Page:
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>> that makes sense. thank you cynthia very much. our next question is looking at whether or not any of the cities occupied by the british were what you regard as a faster. is boston such an example? what were some common themes we saw in some of these places? >> i i think you all failed in e end because they all get returned to the united states. the british actually when you negotiate for peace there is a movement because of come even after the battle of yorktown the british old new york, savannah and charleston and there is a directive by the ministry to save new york, to keep it as kind of an american gibraltar or a trading outpost to which the british can keep some of their economic clout in north america and kind of station there may be an kind of have a strategic cold
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out. the populations of all these cities turn against the british by the end of the war. by the end of the war even kind of the people who had been the most excited about british rule at the beginning of the occupation of new york, they are exhausted. they are tired. they are ready to make peace with the revolutionary governments. i mean, even william smith, jr. one of these kind of really cantankerous loyalists basically says enough is enough, like the population here will not follow you if you try to hold new york is kind of an american gibraltar or a british post in north america. they ultimately have to give it up because the population has turned against them. i think the common theme is they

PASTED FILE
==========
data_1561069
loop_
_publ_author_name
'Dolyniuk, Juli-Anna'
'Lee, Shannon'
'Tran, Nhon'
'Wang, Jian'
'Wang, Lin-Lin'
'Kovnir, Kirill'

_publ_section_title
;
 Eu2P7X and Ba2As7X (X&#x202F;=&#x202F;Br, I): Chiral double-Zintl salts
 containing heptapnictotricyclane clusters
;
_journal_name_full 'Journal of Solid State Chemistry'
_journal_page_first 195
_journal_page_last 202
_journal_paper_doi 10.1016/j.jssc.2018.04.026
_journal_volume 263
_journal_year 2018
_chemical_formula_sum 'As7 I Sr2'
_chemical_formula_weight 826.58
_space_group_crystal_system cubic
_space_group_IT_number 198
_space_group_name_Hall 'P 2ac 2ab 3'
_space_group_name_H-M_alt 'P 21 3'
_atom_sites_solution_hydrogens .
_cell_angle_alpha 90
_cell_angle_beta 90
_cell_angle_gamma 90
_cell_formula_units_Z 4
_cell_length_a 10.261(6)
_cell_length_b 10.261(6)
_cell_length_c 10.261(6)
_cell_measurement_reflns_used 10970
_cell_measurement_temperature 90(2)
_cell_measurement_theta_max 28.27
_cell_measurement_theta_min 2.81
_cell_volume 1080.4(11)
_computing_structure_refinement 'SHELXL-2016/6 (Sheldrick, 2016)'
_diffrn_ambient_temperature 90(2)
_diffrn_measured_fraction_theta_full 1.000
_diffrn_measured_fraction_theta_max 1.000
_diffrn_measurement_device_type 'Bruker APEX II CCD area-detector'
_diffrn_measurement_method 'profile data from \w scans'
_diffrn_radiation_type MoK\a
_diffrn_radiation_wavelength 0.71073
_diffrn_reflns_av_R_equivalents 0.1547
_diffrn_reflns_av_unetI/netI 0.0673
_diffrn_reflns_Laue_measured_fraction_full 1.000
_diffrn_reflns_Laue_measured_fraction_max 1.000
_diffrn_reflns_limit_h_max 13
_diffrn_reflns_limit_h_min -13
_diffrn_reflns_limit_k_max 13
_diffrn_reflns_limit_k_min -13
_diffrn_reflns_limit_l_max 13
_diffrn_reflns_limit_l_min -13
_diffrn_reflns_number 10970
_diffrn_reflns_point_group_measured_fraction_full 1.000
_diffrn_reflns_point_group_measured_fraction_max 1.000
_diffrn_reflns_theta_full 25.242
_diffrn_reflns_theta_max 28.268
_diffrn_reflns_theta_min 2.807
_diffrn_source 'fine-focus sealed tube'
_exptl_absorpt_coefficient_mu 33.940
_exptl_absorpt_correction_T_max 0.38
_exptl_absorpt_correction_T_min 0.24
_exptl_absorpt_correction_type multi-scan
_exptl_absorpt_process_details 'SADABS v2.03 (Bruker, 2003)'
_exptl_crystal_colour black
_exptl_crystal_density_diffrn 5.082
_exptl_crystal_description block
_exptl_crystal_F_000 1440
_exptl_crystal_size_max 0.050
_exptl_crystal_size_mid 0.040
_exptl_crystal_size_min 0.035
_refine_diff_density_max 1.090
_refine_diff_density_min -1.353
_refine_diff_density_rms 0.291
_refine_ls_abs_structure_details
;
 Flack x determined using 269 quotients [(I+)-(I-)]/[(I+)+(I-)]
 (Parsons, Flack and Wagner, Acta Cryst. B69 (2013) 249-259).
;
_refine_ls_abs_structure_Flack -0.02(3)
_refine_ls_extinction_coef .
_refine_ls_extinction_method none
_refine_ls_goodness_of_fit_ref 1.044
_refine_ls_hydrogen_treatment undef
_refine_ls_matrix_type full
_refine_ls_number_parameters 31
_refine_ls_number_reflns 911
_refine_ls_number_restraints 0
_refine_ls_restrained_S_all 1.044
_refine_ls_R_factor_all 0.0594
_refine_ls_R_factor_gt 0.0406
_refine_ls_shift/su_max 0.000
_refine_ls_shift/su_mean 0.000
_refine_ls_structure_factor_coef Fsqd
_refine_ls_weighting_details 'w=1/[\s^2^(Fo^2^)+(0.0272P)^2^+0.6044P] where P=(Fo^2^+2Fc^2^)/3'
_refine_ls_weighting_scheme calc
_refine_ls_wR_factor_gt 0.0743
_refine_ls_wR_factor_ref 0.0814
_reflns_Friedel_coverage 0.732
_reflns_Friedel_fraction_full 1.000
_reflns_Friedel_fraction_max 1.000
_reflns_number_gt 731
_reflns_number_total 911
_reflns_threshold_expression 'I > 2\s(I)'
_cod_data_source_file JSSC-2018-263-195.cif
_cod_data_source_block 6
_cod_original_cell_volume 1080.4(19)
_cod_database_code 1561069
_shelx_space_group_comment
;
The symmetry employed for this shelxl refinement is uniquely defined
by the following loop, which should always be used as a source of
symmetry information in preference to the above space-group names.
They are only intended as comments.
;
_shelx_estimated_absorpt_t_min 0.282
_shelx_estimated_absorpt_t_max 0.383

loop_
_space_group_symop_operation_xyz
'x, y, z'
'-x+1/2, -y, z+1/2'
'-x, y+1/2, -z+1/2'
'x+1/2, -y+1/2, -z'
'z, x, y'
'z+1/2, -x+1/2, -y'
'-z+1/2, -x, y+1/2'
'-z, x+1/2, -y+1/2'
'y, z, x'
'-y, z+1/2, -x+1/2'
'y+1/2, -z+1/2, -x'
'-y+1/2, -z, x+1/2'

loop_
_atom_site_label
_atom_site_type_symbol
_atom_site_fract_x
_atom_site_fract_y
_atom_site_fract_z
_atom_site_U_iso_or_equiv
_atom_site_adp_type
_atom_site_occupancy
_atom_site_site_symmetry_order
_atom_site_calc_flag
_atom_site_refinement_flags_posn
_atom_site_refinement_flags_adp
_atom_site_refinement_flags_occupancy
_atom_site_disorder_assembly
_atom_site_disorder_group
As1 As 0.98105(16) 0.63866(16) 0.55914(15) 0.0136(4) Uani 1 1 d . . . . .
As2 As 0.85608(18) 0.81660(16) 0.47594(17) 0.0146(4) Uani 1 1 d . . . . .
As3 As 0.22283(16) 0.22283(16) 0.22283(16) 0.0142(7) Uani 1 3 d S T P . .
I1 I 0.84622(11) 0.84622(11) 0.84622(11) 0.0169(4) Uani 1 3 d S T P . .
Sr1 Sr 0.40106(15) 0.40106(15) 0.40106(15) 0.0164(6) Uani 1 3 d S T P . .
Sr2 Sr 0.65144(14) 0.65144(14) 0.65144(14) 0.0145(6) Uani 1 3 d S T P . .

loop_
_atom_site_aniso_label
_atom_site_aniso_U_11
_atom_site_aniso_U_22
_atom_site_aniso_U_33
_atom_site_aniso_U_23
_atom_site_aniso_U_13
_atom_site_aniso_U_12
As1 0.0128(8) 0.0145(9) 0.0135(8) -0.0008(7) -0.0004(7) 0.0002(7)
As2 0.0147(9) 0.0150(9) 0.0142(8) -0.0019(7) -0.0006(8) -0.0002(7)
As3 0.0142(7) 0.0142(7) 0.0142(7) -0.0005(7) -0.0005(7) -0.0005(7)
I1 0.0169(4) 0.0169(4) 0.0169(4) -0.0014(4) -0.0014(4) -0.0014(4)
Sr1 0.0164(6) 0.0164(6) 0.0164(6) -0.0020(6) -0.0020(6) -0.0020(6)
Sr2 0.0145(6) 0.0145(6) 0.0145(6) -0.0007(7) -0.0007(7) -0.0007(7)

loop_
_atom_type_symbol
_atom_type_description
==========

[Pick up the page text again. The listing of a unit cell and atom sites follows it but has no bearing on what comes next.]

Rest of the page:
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kind of collapse after british military defeats. >> this question makes me wonder though about what lessons the british learned in various cities over the course of occupations and extent to which they say, for example, apply lessons they may have learned in boston to new york or savannah or charles silver places like that. >> they do kind of, it does evolve over the course of the war. the police system they create in new york gets replicated in philadelphia on in savannah, in charleston. i believe in newport although the records of new force occupation sank to the bottom of the sea when the british evacuated and the ship carrying the town records sank. but these police systems the fall. in charleston former attorney general james simpson creates this really elaborate plan for
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different districts and tendencies of police and he even kind of ideological indoctrination of the population. idea and never really takes hold and largely it's not necessarily the fault of these officials. it's mostly kind of these military officers who are unwilling to put conciliation in front of military victory. >> one of the tools at the disposal is revolution regimes and the british authorities use this tool. in what ways are they using property confiscation as a means to entice people to one side or the other? >> one of the things that is especially apparent in occupied south in south carolina and georgia the british sees a large number of plantations and a
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large number of enslaved people when they initially invade georgia and south carolina and they kind of dull these out as kind of rewards to people who return to the loyalty, able to reclaim the property or reclaim in some cases there enslaved people. even for some people who stuck with the crown even before the occupation, they are gifted, kind of given the land of former revolutionaries, given slave people do do what they will with during this period. alternately, the courts in new york, in charleston have the power to kind of take away property, to educate, to seize land, to seize material in goods. so there's a lot of using